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‘‘black box,’’ that they have to learn the ‘‘art and science’’ of programming

cumbersome code, that they have to wait long hours or even

days for computer programs to ‘‘converge,’’ and finally, that they

have to live with the lingering uncertainty about the ‘‘accuracy’’ and

‘‘uniqueness’’ of the numerical results, as well as their policy relevance,

once they have taken the time and trouble to do the computational

work. Small wonder, then, that many prefer to work with simplified,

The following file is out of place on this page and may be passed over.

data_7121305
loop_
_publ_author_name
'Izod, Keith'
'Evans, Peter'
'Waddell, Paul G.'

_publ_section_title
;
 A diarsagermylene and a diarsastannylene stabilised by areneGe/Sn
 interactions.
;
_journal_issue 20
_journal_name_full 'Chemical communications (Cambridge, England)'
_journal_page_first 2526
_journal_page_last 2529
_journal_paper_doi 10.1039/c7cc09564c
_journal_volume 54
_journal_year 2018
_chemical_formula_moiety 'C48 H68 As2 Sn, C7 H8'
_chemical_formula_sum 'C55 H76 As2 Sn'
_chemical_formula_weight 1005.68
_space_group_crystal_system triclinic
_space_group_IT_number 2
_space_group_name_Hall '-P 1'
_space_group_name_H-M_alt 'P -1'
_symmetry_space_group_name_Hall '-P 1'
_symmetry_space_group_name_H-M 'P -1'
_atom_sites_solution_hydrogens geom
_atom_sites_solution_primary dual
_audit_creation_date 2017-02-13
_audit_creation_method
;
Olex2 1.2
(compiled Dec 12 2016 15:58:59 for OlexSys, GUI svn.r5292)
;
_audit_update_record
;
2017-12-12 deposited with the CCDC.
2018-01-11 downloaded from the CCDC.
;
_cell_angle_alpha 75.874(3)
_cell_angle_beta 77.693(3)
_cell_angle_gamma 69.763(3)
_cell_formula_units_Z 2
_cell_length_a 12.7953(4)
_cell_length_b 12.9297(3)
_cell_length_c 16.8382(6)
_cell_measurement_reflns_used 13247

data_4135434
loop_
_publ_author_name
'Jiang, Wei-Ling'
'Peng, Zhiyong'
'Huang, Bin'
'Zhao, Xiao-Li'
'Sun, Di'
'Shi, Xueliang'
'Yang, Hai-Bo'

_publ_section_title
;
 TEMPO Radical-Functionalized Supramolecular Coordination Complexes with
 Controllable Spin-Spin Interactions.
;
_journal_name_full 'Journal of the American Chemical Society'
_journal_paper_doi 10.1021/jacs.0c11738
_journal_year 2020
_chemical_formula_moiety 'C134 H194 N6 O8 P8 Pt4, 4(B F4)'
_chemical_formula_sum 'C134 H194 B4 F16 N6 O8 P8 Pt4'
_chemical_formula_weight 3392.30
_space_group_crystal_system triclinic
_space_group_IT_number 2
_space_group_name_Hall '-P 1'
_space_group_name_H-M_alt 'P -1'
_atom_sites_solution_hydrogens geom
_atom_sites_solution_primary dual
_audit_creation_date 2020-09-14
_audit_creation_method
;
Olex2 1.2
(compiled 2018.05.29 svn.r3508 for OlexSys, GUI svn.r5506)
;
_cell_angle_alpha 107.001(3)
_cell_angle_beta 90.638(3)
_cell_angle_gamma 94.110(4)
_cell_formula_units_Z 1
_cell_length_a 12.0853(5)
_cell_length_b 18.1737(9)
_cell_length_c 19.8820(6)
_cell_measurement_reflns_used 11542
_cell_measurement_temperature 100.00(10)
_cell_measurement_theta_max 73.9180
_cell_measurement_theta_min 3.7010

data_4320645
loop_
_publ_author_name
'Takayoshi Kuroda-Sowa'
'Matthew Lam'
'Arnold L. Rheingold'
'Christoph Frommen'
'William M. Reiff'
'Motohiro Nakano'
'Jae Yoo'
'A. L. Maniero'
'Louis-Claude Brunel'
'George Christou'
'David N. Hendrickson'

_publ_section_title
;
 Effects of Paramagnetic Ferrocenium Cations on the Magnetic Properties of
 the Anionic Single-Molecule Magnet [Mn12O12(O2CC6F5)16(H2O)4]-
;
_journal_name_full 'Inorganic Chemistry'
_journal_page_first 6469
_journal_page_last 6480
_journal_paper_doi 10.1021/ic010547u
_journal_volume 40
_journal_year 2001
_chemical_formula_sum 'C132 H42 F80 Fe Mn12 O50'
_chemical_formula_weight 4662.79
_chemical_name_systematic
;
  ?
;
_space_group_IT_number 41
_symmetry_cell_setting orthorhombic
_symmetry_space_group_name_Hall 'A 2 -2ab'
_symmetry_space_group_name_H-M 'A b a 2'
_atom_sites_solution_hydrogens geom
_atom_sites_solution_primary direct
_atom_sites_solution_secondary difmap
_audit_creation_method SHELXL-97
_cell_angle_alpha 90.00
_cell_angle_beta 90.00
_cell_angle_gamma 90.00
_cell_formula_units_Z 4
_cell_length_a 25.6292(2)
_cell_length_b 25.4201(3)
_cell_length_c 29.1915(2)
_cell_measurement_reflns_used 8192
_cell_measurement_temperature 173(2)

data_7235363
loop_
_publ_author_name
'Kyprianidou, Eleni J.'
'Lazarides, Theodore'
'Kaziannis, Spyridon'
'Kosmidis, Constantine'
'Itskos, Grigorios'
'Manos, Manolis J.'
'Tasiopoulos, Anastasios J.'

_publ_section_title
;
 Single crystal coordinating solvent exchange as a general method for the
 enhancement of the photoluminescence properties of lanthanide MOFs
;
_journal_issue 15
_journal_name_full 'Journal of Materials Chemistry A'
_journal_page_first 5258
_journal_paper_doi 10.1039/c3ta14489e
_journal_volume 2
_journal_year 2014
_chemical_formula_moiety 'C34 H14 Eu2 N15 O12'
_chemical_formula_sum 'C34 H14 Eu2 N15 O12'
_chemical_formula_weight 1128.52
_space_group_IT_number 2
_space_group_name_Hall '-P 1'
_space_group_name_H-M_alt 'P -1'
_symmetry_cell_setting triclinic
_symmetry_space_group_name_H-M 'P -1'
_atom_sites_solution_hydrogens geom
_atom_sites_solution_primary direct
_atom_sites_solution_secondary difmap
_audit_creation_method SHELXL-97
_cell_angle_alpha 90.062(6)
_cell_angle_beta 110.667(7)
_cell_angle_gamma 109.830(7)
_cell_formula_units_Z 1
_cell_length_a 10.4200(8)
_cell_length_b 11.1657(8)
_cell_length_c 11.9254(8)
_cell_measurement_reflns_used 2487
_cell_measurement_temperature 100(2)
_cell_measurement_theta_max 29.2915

linear, analytically tractable models, even if the assumptions are at

times highly artificial and abstract.

We wish to show that the ‘‘black box’’ is not as dark as many think

when viewed through the lens of a ‘‘random search’’ solution algorithm,

that popular algorithmic methods can be understood rather

quickly and are well worth the investment in time and energy, that

‘‘convergence waiting time’’ is often not that much longer than the

‘‘programming cost’’ of setting up linear models with equally cumbersome

log-linear algebraic approximation, that ‘‘accuracy checks’’ for

models are easily implemented, and that these models yield important

new insights into dynamic macroeconomics for open economies.